Molnupiravir’s active metabolite EIDD-1931 has been found to produce DNA mutations as well in a mammalian cell culture assay, raising concerns for potential carcinogenic and teratogenic effects.
How to use Molnupiravir?
Molnupiravir will be able to be taken orally by patients at home after they receive a prescription from their doctor. A course of treatment will be eight 200 milligram capsules a day for five days; four capsules in the morning and four capsules in the afternoon. A patient can choose whether they want to take the medicine with or without food, as it doesn’t appear to affect the medicine in the body.
It’s unclear whether a positive COVID test will be required before a prescription can be issued. This is something that will be decided by the TGA.
How all this started.
Molnupiravir began as a possible therapy for the Venezuelan equine encephalitis virus at Emory University’s non-profit company DRIVE (Drug Innovation Ventures at Emory) in Atlanta. But in 2015, DRIVE’s chief executive George Painter offered it to a collaborator, virologist Mark Denison at Vanderbilt University in Nashville, Tennessee, to test against coronaviruses. “I was pretty blown away by it,” Denison remembers. He found that it worked against multiple coronaviruses: MERS and mouse hepatitis virus2.
Painter also recruited his collaborator Plemper to test the drug against influenza and respiratory syncytial virus. After the pandemic hit, however, plans changed. DRIVE licensed the compound to Ridgeback Biotherapeutics in Miami, Florida. Plemper, too, pivoted to coronaviruses and tested the compound in ferrets. It silenced the virus’s ability to replicate, he says, but it also suppressed the virus’s transmission from infected ferrets to uninfected ones3. Merck’s data hint that might also be true in humans: Molnupiravir appeared to shorten the duration of SARS-CoV-2’s infectivity in trial participants with the virus.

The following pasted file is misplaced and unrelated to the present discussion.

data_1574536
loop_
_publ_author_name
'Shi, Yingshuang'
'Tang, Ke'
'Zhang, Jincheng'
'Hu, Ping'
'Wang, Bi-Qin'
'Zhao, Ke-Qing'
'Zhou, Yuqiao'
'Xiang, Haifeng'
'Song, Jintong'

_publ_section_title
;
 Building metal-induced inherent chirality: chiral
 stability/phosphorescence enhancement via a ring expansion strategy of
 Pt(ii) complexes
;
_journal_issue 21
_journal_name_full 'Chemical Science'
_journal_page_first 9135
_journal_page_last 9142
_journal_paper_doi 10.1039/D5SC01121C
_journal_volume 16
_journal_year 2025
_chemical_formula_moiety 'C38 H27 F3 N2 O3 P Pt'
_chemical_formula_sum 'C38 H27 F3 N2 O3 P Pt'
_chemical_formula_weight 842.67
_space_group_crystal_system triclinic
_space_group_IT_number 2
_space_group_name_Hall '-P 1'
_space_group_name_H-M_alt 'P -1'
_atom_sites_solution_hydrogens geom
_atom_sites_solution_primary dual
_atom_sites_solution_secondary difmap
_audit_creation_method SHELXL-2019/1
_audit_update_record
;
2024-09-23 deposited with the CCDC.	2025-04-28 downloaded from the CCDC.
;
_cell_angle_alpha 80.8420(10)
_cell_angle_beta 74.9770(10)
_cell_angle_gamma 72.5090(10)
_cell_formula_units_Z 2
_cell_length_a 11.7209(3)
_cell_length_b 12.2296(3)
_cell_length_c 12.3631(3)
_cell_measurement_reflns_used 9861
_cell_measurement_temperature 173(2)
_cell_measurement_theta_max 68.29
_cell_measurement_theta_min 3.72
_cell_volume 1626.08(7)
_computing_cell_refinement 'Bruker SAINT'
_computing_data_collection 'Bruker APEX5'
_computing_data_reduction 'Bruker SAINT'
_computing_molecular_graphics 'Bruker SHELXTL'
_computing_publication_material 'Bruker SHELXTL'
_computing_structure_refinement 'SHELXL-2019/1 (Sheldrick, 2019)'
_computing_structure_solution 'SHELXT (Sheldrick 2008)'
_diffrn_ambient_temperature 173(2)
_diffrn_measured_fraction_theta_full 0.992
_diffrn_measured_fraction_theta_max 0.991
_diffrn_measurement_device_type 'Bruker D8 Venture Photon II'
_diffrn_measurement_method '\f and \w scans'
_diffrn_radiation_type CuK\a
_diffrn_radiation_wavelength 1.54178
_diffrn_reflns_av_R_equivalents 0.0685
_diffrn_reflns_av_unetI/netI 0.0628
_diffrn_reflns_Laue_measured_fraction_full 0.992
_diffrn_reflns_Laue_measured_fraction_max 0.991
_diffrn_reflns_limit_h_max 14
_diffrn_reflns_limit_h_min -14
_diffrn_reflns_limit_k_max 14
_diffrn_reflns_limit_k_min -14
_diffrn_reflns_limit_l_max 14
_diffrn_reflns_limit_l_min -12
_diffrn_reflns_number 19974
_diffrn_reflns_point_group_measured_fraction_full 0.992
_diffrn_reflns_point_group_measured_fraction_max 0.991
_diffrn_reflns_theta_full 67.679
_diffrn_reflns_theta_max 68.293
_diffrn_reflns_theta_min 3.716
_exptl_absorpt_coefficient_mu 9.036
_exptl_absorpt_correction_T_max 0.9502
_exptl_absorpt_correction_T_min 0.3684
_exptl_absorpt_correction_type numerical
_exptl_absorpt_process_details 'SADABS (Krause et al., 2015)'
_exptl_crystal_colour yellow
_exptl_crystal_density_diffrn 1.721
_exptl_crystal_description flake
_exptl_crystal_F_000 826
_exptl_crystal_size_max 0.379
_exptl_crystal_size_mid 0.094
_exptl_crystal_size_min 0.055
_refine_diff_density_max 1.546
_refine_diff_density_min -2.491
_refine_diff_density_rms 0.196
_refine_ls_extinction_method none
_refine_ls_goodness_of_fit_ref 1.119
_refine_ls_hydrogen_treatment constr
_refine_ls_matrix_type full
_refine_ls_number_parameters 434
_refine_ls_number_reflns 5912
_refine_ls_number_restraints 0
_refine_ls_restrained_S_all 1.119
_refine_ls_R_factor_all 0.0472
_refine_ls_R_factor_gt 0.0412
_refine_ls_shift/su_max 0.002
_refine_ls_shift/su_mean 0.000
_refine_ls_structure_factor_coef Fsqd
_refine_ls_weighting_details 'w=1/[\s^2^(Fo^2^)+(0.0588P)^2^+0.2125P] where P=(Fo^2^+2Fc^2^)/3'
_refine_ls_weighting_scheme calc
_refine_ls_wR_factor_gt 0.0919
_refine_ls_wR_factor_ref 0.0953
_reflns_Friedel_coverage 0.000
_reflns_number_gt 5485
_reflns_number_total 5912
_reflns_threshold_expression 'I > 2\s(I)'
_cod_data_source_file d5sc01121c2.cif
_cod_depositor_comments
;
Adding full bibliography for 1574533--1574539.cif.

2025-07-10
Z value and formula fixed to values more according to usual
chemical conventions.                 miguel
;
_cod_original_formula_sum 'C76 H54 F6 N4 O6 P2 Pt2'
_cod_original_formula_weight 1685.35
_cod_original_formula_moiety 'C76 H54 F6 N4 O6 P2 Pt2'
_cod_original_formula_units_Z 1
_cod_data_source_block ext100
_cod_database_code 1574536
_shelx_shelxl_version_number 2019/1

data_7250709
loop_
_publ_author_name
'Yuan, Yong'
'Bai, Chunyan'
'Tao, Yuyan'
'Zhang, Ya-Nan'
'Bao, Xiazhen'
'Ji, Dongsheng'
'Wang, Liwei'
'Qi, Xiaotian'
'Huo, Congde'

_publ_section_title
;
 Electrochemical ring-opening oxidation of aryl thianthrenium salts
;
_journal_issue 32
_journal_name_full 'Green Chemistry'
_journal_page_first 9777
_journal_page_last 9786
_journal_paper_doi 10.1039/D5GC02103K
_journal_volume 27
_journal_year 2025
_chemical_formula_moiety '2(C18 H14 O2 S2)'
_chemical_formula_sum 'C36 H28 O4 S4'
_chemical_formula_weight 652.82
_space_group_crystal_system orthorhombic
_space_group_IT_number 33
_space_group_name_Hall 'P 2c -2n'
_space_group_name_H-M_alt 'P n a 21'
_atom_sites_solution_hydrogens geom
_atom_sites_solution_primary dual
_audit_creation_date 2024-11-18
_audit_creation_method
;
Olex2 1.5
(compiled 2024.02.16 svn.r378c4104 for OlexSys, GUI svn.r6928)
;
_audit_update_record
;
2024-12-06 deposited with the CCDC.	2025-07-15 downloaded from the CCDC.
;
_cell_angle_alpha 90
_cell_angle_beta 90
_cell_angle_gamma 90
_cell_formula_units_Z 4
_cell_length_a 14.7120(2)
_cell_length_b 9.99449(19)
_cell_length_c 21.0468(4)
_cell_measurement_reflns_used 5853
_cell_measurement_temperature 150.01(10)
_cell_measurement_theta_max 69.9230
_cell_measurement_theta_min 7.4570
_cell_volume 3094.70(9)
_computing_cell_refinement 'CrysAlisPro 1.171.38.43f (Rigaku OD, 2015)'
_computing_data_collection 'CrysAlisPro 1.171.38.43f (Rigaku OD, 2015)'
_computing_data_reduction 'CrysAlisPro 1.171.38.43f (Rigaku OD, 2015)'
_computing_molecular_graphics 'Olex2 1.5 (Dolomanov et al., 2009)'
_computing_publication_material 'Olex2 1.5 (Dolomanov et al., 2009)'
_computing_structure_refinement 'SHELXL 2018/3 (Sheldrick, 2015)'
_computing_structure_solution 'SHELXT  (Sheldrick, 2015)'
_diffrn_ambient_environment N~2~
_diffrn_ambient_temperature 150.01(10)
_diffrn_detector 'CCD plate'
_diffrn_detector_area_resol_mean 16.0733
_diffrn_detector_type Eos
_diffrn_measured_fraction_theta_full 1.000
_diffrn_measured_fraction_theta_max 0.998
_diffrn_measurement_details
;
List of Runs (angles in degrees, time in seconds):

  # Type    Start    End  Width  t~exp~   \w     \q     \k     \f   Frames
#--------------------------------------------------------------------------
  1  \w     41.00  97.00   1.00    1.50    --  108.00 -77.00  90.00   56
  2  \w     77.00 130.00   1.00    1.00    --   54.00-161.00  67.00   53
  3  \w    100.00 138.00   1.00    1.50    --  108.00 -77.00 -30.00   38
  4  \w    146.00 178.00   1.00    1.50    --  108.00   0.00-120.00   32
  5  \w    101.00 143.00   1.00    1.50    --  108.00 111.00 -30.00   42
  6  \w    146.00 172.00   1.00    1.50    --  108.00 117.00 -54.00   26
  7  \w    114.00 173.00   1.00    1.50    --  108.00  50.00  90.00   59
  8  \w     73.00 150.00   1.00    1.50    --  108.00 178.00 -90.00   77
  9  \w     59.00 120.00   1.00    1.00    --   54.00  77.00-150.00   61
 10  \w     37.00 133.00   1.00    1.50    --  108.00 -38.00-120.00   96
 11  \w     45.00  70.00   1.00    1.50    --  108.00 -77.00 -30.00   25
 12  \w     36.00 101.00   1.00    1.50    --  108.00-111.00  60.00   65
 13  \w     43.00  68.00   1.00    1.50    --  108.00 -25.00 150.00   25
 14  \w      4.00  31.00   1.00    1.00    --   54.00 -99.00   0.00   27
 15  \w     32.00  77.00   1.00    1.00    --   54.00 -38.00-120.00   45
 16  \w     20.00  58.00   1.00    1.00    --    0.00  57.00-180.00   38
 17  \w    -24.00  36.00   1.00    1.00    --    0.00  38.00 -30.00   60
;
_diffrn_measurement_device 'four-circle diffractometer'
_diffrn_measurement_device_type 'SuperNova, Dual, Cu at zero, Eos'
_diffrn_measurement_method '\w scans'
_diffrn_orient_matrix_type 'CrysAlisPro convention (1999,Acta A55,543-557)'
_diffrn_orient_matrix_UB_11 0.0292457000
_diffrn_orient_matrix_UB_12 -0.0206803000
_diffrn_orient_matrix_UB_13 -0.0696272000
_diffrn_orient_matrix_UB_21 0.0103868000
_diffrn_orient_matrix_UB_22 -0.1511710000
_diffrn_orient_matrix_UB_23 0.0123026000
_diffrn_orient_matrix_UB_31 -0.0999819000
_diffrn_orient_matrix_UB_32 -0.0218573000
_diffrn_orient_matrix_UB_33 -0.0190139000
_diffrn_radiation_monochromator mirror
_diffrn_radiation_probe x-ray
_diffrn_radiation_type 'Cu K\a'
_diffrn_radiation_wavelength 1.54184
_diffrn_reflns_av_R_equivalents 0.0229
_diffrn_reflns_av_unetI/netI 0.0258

The importance of Molnupiravir by Mercks.
Merck (NYSE: MRK), known as MSD outside the United States and Canada, and Ridgeback Biotherapeutics today announced that Molnupiravir (MK-4482, EIDD-2801), an investigational oral antiviral medicine, significantly reduced the risk of hospitalization or death at a planned interim analysis of Phase 3 MOVe-OUT trial in at-risk, non-hospitalized adult patients with mild-to-moderate COVID-19. At the interim analysis, Molnupiravir reduced the risk of hospitalization or death by approximately 50%; 7.3% of patients who received Molnupiravir were either hospitalized or died through Day 29 following randomization (28/385), compared with 14.1% of placebo-treated patients (53/377); p=0.0012. Through Day 29, no deaths were reported in patients who received Molnupiravir, as compared to 8 deaths in patients who received placebo. At the recommendation of an independent Data Monitoring Committee and in consultation with the U.S. Food and Drug Administration (FDA), recruitment into the study is being stopped early due to these positive results. Merck plans to submit an application for Emergency Use Authorization (EUA) to the U.S. FDA as soon as possible based on these findings and plans to submit marketing applications to other regulatory bodies worldwide.
“More tools and treatments are urgently needed to fight the COVID-19 pandemic, which has become a leading cause of death and continues to profoundly affect patients, families, and societies and strain health care systems all around the world. With these compelling results, we are optimistic that Molnupiravir can become an important medicine as part of the global effort to fight the pandemic and will add to Merck’s unique legacy of bringing forward breakthroughs in infectious diseases when they are needed most. Consistent with Merck’s unwavering commitment to save and improve lives, we will continue to work with regulatory agencies on our applications and do everything we can to bring Molnupiravir to patients as quickly as possible,” said Robert M. Davis, chief executive officer and president, Merck. “On behalf of all of us at Merck, I thank our network of clinical investigators and patients for their essential contributions to the development of Molnupiravir”